First published on Monday, 02 November 2015
There are truly transformative leaders in occupational and environmental medicine and their leadership is of a certain type. One of the distinguishing characteristics of our most effective leaders is that they have toiled in the fields and worked behind the scenes and not on stage. They are quiet leaders, and although they do not draw attention to themselves, they make the difference in quality of life for their workers under their responsibility and the effectiveness and decency of the organizations they serve. Leadership in our field has come from excellence and problem-solving, not grandstanding. Even the one great and illuminating exception to the propensity for grandstanding was not only excellent and supremely confident, but judicious in knowing when to be loud and when to be silent. (We’ll get to that in a moment.)
Recently I had a profound and unusual professional experience. I had the opportunity to curate the papers of a distinguished occupational physician to get them ready for a university archive. Ernie Mastromatteo has been one of the foremost leaders of our field in the last half of the twentieth century. Ernie started in Toronto in the 1940’s and was active until about ten years ago. He is best known for having chaired the TLV Committee of ACGIH for decades and doing it remarkably well and with exquisite patience, but had many other accomplishments. During his long career he made contributions in public health as well as occupational medicine. He was a living link between worlds: he spanned two generations (postwar and the modern era), two countries (Canada and the US), two disciplines (occupational medicine and industrial hygiene, which when he began were not separate fields), and both poles of our field, occupational and environmental medicine (in which he had a passionate interest); he moved back and forth among academia and the public and private sectors and among government, labor and management. His range was truly astonishing but there was even more to the man.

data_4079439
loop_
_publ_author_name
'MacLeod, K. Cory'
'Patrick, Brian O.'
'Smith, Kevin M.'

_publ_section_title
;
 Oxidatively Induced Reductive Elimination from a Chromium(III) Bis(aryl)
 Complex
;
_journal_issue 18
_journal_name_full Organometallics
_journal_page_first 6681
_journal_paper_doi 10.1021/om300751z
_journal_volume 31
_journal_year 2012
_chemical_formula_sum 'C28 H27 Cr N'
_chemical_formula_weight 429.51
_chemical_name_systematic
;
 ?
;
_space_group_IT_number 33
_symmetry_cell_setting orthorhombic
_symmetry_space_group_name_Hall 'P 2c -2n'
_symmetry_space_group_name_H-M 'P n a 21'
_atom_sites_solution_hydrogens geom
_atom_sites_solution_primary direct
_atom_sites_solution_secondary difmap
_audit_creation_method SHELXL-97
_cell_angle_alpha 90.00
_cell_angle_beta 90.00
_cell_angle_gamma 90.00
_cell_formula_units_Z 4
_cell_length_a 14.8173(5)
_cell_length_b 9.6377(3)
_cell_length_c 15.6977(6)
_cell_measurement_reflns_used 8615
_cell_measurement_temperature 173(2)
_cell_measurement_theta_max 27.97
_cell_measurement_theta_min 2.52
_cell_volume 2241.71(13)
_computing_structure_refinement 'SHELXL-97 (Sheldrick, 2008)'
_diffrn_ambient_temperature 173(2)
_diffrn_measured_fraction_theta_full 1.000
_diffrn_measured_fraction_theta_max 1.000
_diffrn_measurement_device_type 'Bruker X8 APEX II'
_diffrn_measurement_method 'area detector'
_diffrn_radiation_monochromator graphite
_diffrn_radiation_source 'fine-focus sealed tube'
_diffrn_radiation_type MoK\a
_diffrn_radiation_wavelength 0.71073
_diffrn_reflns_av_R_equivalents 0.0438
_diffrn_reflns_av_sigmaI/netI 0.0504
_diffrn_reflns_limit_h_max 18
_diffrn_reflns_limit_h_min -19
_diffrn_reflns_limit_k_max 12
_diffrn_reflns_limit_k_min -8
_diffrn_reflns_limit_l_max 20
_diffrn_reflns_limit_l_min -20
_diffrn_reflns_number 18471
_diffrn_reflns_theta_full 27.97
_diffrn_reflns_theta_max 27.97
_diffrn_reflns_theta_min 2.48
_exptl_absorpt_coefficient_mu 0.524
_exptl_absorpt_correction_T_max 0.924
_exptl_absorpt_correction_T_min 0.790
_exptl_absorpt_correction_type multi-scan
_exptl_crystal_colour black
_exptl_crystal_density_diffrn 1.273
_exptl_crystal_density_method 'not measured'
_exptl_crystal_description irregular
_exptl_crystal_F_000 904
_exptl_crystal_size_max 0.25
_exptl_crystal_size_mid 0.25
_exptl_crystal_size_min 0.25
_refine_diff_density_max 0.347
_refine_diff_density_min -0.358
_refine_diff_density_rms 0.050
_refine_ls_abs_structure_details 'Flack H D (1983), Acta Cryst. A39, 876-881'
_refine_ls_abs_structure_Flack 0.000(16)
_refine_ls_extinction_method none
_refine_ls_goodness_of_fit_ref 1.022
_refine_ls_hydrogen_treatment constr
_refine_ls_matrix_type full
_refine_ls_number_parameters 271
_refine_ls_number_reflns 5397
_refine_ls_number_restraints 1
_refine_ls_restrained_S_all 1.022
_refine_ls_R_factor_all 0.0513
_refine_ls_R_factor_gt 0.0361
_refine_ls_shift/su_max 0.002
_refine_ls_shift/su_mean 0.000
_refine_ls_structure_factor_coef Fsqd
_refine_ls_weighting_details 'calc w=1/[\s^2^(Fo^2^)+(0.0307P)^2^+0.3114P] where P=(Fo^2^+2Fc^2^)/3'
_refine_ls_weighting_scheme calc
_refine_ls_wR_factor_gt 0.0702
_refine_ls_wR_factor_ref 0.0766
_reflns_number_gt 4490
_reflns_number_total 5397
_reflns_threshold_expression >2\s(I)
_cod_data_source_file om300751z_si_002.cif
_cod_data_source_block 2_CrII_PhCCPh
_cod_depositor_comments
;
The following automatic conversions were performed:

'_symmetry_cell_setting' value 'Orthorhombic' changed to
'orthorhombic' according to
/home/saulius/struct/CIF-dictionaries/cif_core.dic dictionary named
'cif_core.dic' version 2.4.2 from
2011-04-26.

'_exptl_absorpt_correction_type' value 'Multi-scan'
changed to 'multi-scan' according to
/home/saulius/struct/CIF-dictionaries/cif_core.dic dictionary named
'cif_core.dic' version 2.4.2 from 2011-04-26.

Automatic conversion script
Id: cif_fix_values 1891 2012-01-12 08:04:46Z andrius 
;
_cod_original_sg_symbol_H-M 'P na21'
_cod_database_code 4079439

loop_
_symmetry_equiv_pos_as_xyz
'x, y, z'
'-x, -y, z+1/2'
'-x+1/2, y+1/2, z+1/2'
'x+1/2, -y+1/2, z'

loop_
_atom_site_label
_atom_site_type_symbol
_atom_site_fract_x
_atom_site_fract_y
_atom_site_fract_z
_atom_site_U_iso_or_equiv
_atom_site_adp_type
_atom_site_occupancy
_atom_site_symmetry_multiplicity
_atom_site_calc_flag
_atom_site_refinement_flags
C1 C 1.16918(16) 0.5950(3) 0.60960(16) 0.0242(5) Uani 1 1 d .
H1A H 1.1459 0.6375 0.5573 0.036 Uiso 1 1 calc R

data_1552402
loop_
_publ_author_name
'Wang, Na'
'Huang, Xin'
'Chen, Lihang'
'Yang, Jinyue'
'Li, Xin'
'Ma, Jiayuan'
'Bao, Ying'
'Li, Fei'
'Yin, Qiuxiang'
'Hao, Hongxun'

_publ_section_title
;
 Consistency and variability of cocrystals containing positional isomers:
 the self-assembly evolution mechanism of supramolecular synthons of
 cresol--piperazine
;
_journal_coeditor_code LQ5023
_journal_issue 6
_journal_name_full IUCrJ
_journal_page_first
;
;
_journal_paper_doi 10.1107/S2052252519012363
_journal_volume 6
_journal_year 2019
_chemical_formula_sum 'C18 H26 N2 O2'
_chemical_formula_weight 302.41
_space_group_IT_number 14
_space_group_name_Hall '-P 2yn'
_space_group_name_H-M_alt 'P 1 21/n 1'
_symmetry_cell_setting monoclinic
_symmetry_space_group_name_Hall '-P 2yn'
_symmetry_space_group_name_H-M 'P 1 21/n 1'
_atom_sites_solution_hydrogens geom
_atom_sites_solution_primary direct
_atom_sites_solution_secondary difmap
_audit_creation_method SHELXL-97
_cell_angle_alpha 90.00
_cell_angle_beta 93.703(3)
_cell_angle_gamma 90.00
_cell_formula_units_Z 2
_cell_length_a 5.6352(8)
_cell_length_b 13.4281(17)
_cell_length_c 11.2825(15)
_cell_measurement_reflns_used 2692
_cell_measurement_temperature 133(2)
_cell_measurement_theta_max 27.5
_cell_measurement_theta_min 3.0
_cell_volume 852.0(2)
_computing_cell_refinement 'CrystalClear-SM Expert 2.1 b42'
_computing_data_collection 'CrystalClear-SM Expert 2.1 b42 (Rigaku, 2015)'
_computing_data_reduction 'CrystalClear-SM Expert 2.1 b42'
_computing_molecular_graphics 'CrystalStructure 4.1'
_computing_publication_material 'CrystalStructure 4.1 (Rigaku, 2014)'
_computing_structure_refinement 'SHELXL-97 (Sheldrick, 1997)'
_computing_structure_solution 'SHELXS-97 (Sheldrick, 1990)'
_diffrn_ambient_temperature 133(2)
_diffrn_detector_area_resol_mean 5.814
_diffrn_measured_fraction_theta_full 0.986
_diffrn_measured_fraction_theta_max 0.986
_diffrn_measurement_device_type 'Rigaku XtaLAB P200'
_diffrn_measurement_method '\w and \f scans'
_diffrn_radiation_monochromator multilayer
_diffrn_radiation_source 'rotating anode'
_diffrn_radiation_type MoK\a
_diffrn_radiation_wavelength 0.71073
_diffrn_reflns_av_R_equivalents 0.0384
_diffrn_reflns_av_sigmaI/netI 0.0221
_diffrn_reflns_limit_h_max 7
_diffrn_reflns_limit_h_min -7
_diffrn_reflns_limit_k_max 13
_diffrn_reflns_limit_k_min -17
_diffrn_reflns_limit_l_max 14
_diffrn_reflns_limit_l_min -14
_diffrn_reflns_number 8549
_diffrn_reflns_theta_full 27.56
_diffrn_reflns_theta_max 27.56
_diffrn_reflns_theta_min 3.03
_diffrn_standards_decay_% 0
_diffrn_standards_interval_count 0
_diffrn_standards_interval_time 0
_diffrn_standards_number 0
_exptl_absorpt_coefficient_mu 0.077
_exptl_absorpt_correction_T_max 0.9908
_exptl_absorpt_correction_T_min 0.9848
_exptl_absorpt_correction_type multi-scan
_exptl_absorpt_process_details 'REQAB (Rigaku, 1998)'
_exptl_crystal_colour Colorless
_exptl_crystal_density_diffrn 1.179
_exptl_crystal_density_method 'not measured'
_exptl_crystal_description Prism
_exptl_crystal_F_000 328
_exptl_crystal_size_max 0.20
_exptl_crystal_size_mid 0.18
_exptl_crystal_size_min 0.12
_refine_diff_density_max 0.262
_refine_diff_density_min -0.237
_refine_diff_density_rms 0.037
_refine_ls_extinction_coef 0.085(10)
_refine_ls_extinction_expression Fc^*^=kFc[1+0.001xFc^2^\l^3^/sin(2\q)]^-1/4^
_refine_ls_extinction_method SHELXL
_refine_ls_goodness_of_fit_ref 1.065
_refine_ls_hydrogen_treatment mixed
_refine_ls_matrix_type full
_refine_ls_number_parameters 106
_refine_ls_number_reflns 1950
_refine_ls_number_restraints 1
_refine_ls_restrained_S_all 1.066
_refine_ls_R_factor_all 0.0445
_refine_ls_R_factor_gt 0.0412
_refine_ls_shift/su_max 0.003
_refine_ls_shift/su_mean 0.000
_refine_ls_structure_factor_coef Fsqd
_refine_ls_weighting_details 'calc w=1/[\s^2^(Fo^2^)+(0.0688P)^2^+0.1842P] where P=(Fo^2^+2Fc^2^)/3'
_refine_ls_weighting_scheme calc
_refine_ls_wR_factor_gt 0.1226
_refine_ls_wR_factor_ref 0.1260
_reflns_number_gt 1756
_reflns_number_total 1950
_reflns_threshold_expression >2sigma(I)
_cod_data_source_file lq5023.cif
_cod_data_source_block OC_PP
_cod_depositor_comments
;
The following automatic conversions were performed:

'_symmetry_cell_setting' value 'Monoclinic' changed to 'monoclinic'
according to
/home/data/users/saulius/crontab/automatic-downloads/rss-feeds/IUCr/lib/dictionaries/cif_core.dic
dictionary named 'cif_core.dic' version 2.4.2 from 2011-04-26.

We all knew that Ernie was a nice guy, but there in his papers was evidence of a deeper humanity. He never expected anyone to read his files and which he had not sorted or redacted before he became ill. Yet in them are numerous cases where he had offered an opinion to an injured worker or their family, steered someone in the right direction, found a viable solution to a worker’s problem that management was stone-walling, figured out a way to finesse the system so a hazard would get controlled, backed a program that he knew would be unpopular with employers, or called attention to a problem nobody else had spoken up about. It was all good work, done quietly, through networking, persistence, and deep knowledge of the field. And during his long career, he was renowned for giving young occupational physicians a hand wherever he could and for supporting the organizations, such as ACOEM and OEMAC, that form the infrastructure and civil society of the occupational medicine community. This is what I call “quiet leadership”.
Another example of a leader in occupational medicine who gets far less attention than he deserves is Harry Mock. We all know the story of Alice Hamilton. She was a truly transformative leader in our field whose life was truly inspiring. But although they worked at the same time, we don’t hear much about Dr. Mock. He was active at the turn of the last century and eventually became the medical director of Sears Roebuck & Co. ACOEM was founded in his office, near the Chicago stockyards, in 1916. Harry Mock lived well into the 1950’s, and along the way he started the first teaching clinic in occupational medicine in the US, made Sears the national model for health promotion in the workplace (with educational programs for immigrants and low-paid workers), promoted women workers as the equal of men for any job they could do, and wrote a superb textbook, one of the first and still one of the finest America has produced. He helped shape occupational medicine as a progressive medical movement in the first half of the twentieth century. This is leadership.